The World Series and other connections
October 1953 was the first time I heard the term “World Series.” I was 4 years old, and I heard it at my grandfather’s house a few days after my grandmother died.
My father, who had grown up in Cleveland Heights, joined the Navy shortly after the United States entered World War II. He was stationed in San Francisco. My parents got married during the war. After the war, my parents stayed in San Francisco. My father got a good job selling records in a big department store, which was the only place you could buy records then. The record department was next to the furniture department, because that was the only place you could buy record players, which, in those days, were pieces of furniture.
My parents were happy out there. Then, in 1948, my father’s brother, David, died. My father came back to Cleveland for the funeral, while my mother stayed in California with my older brother, who was still a toddler. During my father’s visit to Cleveland, my grandfather convinced him to move the family back here. He told him there was a good job for him, and that they were building a nice house for them. He told my father a lot of great things that would happen. He was, as my family sometimes said, exaggerating—or, as I call it, lying.
They returned and found there was no job, no house, nothing. So, they moved into the upstairs unit of a duplex on Belmar, where my grandfather’s brother and sister-in-law—who owned Budin’s Delicatessen on Coventry—lived downstairs.
A few months later, I was born. When I was 4, in 1953, my grandmother died. That year, Queen Elizabeth II had her coronation in England; Dwight Eisenhower was elected President of the United States; Elvis Presley made his first recording, a one-off acetate disc, which inadvertently became his amateur audition at Sun Records in Memphis; and transistor radios and color televisions became available.
I saw my first color TV when I was 8 at a kid’s house on our way home from Coventry school and the World Series was on. It was the New York Yankees versus the Milwaukee Braves. I still remember how it looked, how unnatural the colors were, but, still, how cool it was.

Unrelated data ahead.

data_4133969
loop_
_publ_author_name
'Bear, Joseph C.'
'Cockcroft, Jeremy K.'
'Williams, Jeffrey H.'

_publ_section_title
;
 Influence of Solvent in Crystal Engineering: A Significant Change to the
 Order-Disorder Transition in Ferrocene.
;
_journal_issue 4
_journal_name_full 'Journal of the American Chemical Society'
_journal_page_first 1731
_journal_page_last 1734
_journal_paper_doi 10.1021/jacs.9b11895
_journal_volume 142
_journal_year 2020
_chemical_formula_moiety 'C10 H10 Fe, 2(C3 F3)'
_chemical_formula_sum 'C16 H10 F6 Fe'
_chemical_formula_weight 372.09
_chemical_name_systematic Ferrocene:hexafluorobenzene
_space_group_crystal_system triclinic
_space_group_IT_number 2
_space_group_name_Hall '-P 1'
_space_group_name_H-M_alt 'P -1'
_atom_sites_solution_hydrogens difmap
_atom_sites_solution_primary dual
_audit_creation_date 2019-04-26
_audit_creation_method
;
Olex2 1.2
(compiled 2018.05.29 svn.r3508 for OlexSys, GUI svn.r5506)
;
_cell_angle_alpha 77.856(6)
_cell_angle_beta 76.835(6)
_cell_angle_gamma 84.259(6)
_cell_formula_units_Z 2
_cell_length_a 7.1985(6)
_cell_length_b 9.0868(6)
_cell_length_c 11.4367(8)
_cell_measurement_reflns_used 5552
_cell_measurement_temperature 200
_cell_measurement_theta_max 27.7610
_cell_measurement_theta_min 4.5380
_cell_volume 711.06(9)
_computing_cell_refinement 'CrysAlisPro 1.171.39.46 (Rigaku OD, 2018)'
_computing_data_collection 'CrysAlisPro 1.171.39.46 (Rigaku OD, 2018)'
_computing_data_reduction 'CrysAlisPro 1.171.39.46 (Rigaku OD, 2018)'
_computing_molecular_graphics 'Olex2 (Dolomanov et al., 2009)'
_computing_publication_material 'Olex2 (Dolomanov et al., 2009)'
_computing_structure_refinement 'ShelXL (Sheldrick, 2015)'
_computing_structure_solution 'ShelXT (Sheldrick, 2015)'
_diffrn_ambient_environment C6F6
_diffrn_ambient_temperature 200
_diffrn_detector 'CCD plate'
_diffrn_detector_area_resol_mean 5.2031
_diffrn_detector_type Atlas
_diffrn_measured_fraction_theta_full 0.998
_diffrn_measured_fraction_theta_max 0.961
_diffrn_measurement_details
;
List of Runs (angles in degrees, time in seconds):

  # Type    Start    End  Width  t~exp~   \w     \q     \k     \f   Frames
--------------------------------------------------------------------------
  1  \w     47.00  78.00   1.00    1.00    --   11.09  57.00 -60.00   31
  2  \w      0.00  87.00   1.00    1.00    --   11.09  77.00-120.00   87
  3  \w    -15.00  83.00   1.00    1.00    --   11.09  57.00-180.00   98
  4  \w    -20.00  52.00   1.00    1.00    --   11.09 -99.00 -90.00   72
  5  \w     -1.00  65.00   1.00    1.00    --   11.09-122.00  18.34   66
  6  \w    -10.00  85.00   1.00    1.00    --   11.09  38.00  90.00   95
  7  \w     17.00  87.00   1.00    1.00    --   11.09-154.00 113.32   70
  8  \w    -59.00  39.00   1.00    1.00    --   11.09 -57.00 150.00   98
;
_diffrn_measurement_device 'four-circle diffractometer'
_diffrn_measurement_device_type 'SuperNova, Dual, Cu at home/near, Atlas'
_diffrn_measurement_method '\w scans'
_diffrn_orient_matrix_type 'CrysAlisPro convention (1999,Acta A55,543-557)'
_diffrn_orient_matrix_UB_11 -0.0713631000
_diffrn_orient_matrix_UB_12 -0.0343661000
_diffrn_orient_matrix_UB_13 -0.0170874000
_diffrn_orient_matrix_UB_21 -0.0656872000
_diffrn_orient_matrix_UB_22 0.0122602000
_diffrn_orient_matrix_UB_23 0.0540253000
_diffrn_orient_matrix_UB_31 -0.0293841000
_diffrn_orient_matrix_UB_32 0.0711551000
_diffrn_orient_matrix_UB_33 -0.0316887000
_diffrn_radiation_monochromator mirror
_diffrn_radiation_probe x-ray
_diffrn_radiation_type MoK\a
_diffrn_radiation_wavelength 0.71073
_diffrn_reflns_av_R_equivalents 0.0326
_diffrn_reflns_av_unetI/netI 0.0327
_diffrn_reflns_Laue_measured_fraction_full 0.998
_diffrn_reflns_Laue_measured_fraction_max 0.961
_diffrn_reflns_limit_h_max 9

The advent of the transistor radio was one of the elements that allowed rock ‘n’ roll music to flourish. Elvis was one of its first stars, and, arguably, the most important of that initial era. But rock music was not yet a factor in 1953—the Number-1 record of that year was Dean Martin’s “That’s Amore,” from the Martin and Lewis movie of that year, "The Patsy." They were the biggest stars of that time, appearing in movies, on TV, and in nightclubs and theaters, and putting out records, on the Capitol label.
Jerry Lewis told me, when I interviewed him in the 1990s, that when they played places like the Paramount Theater in New York in 1953, “the kids screamed for us like we were Elvis Presley or the Beatles.” He didn’t know, in 1953, that they were screaming for them like they were the Beatles, because the Beatles wouldn’t be screamed at till 10 years later, starting when they got signed to Capitol Records in this country and arrived here from England to make their first appearance on American television, on "The Ed Sullivan Show," shortly after the assassination of President John F. Kennedy, who had succeeded President Eisenhower.
It was also around this time that Coventry Road in Cleveland Heights started its transition into a hippie haven, and I was right there, still living on Belmar, a couple of streets away.
So, when I was 4, and my grandmother died, I tagged along with my father, every morning for the seven days following my grandmother’s funeral, to my grandfather’s house, where my father served as part of the minyan, a group of 10 Jewish men who gather to recite prayers of mourning.
It was early October. My father was the only man there not of his father’s generation. He had learned Yiddish growing up in the 1920s and ‘30s. He could hear the older men conversing in Yiddish in between the Hebrew prayers, and every day, for the first six days, he told my mother that there were a couple of Yiddish phrases these guys kept saying that he couldn’t understand. On the last day, he actually listened to their conversation and in the middle of the prayers of mourning, he said, “Ohh . . . that’s what you’re saying—'Brooklyn Dodgers’ and ‘New York Yankees.’" I asked him what that meant and he told me those were the teams playing in the World Series. I had no idea what that meant. But I recall that scene every October.
David Budin is a freelance writer for national and local publications, the former editor of Cleveland Magazine and Northern Ohio Live, an author, and a professional musician and comedian. His writing focuses on the arts and, especially, pop-music history.